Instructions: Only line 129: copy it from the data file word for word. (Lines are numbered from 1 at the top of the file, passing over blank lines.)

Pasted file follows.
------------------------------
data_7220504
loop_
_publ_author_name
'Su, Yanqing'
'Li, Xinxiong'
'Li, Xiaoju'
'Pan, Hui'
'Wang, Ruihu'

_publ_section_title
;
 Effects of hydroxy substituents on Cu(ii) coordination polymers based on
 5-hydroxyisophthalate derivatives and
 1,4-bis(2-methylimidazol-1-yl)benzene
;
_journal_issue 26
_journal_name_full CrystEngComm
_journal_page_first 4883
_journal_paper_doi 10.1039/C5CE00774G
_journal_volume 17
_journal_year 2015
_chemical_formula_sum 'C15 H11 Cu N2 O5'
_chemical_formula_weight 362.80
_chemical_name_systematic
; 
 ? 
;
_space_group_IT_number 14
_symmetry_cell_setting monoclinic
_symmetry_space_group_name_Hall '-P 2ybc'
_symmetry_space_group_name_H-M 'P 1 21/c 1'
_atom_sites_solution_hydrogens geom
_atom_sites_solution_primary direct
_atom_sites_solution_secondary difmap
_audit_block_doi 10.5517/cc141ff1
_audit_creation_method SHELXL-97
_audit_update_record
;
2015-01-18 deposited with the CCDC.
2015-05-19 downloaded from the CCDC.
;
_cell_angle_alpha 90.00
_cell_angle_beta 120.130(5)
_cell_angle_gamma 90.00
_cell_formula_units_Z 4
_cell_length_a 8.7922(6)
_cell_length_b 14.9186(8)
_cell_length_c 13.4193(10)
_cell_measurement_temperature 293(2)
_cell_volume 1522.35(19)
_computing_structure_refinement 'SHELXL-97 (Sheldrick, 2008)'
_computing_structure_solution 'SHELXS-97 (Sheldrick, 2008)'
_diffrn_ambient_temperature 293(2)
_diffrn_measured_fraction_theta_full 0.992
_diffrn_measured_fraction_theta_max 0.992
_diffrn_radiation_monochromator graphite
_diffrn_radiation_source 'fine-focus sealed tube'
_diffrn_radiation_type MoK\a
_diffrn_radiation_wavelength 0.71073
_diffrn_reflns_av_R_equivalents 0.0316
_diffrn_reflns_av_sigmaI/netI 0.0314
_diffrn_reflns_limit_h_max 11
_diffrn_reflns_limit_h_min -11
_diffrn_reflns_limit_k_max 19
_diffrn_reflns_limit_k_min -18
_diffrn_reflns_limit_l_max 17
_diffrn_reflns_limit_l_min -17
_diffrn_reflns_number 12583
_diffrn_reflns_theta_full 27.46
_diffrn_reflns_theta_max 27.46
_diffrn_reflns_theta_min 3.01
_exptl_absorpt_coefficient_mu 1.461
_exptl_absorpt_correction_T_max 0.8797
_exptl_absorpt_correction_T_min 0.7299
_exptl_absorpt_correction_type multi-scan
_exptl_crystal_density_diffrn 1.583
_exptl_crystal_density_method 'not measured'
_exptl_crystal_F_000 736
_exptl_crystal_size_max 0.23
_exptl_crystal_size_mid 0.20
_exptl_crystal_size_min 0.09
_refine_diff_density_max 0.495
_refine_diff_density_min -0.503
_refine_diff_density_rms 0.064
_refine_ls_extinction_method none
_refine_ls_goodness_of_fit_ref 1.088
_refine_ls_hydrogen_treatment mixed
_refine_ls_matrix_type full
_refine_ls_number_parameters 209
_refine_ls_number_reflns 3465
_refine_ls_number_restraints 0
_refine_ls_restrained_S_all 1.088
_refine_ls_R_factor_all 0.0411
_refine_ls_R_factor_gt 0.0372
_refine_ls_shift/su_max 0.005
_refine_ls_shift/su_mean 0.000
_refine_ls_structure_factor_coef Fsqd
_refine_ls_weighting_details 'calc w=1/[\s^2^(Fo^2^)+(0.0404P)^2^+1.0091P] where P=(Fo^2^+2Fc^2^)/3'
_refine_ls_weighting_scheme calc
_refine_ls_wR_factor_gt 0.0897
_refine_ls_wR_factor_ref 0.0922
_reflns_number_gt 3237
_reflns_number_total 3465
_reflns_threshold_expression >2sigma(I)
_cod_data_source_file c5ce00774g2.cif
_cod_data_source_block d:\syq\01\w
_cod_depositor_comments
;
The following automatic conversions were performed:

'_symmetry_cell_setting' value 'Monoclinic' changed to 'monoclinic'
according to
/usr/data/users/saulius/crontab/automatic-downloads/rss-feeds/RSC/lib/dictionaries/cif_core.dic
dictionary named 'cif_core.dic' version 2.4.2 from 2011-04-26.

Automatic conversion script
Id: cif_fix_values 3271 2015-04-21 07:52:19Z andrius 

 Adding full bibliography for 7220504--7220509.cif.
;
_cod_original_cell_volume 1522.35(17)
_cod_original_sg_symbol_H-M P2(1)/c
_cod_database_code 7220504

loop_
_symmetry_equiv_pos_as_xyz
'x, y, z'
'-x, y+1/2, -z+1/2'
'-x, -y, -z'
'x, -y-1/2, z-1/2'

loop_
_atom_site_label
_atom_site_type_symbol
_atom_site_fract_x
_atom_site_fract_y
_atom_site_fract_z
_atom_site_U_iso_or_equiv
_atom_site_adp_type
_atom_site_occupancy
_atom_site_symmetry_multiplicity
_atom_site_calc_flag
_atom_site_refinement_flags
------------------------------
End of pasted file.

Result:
_atom_site_fract_x